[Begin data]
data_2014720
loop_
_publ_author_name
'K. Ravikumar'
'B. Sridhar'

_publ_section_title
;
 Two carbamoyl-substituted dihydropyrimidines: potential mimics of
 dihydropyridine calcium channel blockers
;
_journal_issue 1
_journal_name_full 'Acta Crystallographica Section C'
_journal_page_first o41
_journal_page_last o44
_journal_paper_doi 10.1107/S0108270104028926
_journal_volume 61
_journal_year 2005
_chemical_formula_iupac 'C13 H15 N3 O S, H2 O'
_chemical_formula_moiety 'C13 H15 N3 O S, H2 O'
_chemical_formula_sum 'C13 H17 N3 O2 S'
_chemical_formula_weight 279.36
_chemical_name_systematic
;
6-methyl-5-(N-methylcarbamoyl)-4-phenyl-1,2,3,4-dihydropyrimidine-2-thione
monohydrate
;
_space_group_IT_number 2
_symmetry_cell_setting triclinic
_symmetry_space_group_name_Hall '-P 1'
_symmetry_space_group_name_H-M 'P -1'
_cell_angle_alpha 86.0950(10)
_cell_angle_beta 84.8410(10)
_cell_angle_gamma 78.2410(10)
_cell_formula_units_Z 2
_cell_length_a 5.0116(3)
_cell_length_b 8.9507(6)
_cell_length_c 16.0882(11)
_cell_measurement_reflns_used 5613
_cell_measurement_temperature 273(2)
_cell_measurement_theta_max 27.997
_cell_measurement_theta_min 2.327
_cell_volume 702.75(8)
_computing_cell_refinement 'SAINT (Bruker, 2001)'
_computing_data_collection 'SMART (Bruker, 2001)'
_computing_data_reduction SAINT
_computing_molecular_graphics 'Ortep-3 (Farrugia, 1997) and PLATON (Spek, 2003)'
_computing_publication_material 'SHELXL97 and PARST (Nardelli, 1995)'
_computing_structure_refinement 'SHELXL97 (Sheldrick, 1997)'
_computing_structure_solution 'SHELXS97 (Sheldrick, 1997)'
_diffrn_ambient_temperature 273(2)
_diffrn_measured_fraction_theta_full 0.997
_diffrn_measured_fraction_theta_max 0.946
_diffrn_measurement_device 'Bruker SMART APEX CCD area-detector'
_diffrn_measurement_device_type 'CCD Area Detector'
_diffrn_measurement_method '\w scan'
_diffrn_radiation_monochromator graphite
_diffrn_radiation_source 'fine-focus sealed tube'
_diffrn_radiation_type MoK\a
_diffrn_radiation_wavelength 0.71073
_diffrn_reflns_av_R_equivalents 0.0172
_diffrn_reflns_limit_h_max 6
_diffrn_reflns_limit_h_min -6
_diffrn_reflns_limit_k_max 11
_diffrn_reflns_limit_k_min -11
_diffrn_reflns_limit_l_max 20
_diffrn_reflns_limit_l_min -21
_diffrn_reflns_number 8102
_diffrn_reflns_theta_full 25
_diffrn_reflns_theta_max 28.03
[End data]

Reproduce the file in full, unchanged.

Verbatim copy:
data_2014720
loop_
_publ_author_name
'K. Ravikumar'
'B. Sridhar'

_publ_section_title
;
 Two carbamoyl-substituted dihydropyrimidines: potential mimics of
 dihydropyridine calcium channel blockers
;
_journal_issue 1
_journal_name_full 'Acta Crystallographica Section C'
_journal_page_first o41
_journal_page_last o44
_journal_paper_doi 10.1107/S0108270104028926
_journal_volume 61
_journal_year 2005
_chemical_formula_iupac 'C13 H15 N3 O S, H2 O'
_chemical_formula_moiety 'C13 H15 N3 O S, H2 O'
_chemical_formula_sum 'C13 H17 N3 O2 S'
_chemical_formula_weight 279.36
_chemical_name_systematic
;
6-methyl-5-(N-methylcarbamoyl)-4-phenyl-1,2,3,4-dihydropyrimidine-2-thione
monohydrate
;
_space_group_IT_number 2
_symmetry_cell_setting triclinic
_symmetry_space_group_name_Hall '-P 1'
_symmetry_space_group_name_H-M 'P -1'
_cell_angle_alpha 86.0950(10)
_cell_angle_beta 84.8410(10)
_cell_angle_gamma 78.2410(10)
_cell_formula_units_Z 2
_cell_length_a 5.0116(3)
_cell_length_b 8.9507(6)
_cell_length_c 16.0882(11)
_cell_measurement_reflns_used 5613
_cell_measurement_temperature 273(2)
_cell_measurement_theta_max 27.997
_cell_measurement_theta_min 2.327
_cell_volume 702.75(8)
_computing_cell_refinement 'SAINT (Bruker, 2001)'
_computing_data_collection 'SMART (Bruker, 2001)'
_computing_data_reduction SAINT
_computing_molecular_graphics 'Ortep-3 (Farrugia, 1997) and PLATON (Spek, 2003)'
_computing_publication_material 'SHELXL97 and PARST (Nardelli, 1995)'
_computing_structure_refinement 'SHELXL97 (Sheldrick, 1997)'
_computing_structure_solution 'SHELXS97 (Sheldrick, 1997)'
_diffrn_ambient_temperature 273(2)
_diffrn_measured_fraction_theta_full 0.997
_diffrn_measured_fraction_theta_max 0.946
_diffrn_measurement_device 'Bruker SMART APEX CCD area-detector'
_diffrn_measurement_device_type 'CCD Area Detector'
_diffrn_measurement_method '\w scan'
_diffrn_radiation_monochromator graphite
_diffrn_radiation_source 'fine-focus sealed tube'
_diffrn_radiation_type MoK\a
_diffrn_radiation_wavelength 0.71073
_diffrn_reflns_av_R_equivalents 0.0172
_diffrn_reflns_limit_h_max 6
_diffrn_reflns_limit_h_min -6
_diffrn_reflns_limit_k_max 11
_diffrn_reflns_limit_k_min -11
_diffrn_reflns_limit_l_max 20
_diffrn_reflns_limit_l_min -21
_diffrn_reflns_number 8102
_diffrn_reflns_theta_full 25
_diffrn_reflns_theta_max 28.03